In the United States, the healthcare landscape consists of a wide variety of public and private programs. This intricate system offers numerous options for securing coverage and accessing care. Although to make well-informed healthcare decisions, it is crucial to grasp the distinctions between public and private healthcare solutions.
In this article, we delve deep into the different types of plans offered by each and their advantages and disadvantages so that you can make an informed decision on which option suits the best for your needs.
Private healthcare refers to healthcare programs that are not funded by the government. This includes employer-sponsored plans, individual health insurance plans, and Medicare Advantage Plans. These plans are funded primarily through premiums paid by the policyholder or their employer.
- Employer-Sponsored Plans: Many individuals in the US receive healthcare coverage through their employers. Typically, employers offer one or more health insurance plans as a benefit to their employees. These plans can be fully funded by the employer. Partially funded by both the employer and employee or fully funded by the employee themselves. They provide coverage for a range of services including hospital stays, doctor visits and prescription medications.
- Individual Health Insurance Plans: Individuals who do not have access to employer-sponsored plans can opt for individual health insurance plans instead. These plans can be purchased directly from insurance companies or through the Health Insurance Marketplace. A service established under the Affordable Care Act (ACA). These plans also cover services like hospital stays, doctor visits, and prescription drugs.
- Medicare Advantage Plans (Part C): These private health insurance plans are approved by Medicare. Offer full Original Medicare (Parts A and B) features. In addition to that coverage, they may also include benefits, like vision and dental care.
These plans are provided by insurance companies and are primarily funded through premiums paid by the policyholder. If you’re interested you can explore the Humana Medicare Advantage plans for 2024 to understand how these Medicare options can benefit your health and well-being.
Pros and Cons of Private Healthcare
- Faster Access: Private healthcare often ensures faster access to medical services, treatments and specialists resulting in reduced waiting times.
- Greater Choice: Private healthcare offers a broader range of options for healthcare providers, treatments and medications allowing patients to select what suits them best.
- Innovation: Private healthcare can drive innovation and technological advancements as different healthcare providers and pharmaceutical companies compete with each other to improve their services.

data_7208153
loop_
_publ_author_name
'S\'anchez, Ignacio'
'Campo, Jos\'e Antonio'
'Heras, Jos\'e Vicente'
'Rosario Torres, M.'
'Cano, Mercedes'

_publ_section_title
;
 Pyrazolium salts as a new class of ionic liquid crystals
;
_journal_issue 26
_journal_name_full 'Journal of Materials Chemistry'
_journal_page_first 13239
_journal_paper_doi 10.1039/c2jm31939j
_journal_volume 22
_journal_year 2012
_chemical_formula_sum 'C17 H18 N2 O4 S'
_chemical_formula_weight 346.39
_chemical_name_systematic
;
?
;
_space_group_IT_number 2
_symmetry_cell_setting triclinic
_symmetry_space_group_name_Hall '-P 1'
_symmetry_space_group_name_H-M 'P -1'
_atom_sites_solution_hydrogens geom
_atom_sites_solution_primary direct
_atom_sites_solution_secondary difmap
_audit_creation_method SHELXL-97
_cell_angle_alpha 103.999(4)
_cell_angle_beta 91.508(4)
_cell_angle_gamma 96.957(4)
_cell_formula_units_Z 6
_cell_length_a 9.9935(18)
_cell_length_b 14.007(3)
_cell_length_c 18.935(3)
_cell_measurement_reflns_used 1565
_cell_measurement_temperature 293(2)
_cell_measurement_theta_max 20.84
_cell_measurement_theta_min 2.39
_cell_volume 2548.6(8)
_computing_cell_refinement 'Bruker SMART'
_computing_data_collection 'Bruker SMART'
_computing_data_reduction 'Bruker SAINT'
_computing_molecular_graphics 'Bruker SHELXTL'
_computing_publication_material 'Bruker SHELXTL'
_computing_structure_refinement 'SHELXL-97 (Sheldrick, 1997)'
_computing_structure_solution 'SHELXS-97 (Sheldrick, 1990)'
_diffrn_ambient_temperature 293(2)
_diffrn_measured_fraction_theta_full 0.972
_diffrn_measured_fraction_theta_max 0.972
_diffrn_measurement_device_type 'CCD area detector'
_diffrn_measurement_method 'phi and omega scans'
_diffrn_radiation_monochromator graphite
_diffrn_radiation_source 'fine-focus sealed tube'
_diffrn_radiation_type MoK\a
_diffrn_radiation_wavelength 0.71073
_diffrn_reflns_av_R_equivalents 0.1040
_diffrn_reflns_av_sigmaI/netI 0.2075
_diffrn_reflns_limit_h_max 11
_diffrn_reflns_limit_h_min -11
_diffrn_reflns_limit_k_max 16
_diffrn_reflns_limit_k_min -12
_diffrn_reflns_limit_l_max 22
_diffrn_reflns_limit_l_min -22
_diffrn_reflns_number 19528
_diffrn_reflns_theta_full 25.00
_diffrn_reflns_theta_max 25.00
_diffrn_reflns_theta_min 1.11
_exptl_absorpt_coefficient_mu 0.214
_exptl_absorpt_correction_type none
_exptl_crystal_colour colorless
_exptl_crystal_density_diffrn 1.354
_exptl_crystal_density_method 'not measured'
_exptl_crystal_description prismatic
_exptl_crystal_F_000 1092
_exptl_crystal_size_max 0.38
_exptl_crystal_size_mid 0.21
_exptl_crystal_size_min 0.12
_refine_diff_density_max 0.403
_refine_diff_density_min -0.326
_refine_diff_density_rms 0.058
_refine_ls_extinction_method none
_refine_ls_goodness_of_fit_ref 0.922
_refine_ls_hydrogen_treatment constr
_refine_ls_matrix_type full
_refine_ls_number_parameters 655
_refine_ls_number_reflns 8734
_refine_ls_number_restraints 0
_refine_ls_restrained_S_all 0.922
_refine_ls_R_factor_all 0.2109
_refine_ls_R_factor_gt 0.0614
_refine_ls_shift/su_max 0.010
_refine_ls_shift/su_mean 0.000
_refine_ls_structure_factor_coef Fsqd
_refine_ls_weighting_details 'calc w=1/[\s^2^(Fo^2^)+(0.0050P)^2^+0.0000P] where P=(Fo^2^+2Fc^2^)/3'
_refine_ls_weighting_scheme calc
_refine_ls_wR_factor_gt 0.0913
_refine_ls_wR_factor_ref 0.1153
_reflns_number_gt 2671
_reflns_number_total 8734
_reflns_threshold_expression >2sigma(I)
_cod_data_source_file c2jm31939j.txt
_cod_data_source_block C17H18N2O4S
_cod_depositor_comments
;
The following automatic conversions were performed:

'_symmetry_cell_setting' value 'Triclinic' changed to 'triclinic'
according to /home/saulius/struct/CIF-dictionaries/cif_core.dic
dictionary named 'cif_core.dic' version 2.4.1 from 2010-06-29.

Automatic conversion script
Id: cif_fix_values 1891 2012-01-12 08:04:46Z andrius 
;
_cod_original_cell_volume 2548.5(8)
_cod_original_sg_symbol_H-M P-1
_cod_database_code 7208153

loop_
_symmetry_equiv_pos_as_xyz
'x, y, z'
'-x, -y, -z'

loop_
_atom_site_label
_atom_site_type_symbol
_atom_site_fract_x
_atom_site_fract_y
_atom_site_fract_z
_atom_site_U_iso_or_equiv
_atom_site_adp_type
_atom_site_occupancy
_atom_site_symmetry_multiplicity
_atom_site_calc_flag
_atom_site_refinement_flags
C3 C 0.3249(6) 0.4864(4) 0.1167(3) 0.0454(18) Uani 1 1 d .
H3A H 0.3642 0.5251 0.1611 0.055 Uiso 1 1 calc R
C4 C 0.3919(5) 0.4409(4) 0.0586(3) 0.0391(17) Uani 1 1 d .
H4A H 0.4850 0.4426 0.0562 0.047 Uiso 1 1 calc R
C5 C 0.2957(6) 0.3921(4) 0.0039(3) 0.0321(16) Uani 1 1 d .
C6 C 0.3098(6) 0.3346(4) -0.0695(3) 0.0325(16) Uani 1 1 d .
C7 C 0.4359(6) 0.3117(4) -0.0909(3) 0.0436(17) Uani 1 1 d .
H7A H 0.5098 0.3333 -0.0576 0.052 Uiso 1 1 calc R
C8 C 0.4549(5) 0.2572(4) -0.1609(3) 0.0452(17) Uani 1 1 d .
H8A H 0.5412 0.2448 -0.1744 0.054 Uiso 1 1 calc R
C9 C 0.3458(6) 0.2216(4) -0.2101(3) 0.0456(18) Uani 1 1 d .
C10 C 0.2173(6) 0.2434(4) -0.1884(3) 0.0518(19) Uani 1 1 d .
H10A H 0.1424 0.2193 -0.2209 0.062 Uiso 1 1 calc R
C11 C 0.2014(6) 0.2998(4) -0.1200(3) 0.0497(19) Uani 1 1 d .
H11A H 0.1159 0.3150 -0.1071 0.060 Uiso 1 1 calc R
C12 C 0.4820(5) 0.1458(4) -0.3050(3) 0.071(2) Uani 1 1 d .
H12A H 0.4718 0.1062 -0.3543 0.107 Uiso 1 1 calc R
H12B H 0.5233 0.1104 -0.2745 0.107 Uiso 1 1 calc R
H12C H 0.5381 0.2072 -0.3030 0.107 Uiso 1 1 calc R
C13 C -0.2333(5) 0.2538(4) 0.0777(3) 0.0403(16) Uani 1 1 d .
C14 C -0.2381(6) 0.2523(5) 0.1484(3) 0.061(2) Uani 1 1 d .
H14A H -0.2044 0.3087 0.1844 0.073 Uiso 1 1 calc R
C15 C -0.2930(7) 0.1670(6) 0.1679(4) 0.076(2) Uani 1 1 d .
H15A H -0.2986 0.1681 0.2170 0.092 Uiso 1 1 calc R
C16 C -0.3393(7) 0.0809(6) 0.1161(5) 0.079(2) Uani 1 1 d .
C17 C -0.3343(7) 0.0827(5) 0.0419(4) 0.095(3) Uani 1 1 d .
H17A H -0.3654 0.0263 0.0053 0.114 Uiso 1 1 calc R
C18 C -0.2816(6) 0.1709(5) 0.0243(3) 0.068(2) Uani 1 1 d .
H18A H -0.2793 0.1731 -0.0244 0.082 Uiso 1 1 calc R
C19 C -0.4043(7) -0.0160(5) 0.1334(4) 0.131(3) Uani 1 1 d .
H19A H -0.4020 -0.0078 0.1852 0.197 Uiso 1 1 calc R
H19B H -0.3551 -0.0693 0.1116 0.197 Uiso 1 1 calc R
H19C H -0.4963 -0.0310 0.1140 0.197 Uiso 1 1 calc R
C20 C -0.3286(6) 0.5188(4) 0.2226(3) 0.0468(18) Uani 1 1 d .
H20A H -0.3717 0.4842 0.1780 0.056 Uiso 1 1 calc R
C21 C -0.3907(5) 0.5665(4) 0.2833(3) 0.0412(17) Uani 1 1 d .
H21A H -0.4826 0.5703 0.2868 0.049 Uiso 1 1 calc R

- Higher Quality Facilities: Private healthcare facilities mostly offer more comfortable amenities, better equipment, and more personalized care due to higher funding levels.
- Specialized Care: Private healthcare provides access to treatments and procedures that might not be readily available or prioritized in public healthcare systems.
- Costly: Private healthcare can be costly due to premiums, deductibles and out-of-pocket expenses which may limit access for individuals with lower incomes.
- Profit-driven: In the healthcare sector, the pursuit of profit sometimes takes precedence over patient well being leading to situations where generating revenue becomes more important than providing quality care.
- Risk of Underinsurance: Private healthcare plans may not include coverage for certain medical conditions, treatments or medications. This can result in individuals being underinsured and facing costs when seeking necessary healthcare services.
- Inequality: Private healthcare can exacerbate healthcare disparities, as those with higher incomes can afford better care, while those with lower incomes might struggle to access quality healthcare.
- Administrative Complexity: Private healthcare systems typically involve multiple insurance providers, plans and policies. This complexity can make it difficult for patients to navigate the system and fully understand their coverage options.
Public healthcare refers to healthcare programs that are funded by the government. In the US, this includes programs like Medicare, Medicaid, and the Children’s Health Insurance Program (CHIP). These programs are funded primarily through taxes and provide coverage to specific groups of people, such as low-income individuals, the elderly, and children. Let’s learn a little more about each of these programs in detail:
- Medicare: This is a federal program that provides healthcare coverage for individuals who are 65 years of age or older or under 65 and have certain disabilities. There are four sections to it: Part A (covers hospitals), Part B (covers health care), Part C (covers Medicare Advantage), and Part D (covers prescription drug coverage). Medicare covers a wide range of services, including hospital stays, doctor visits, and prescription drugs.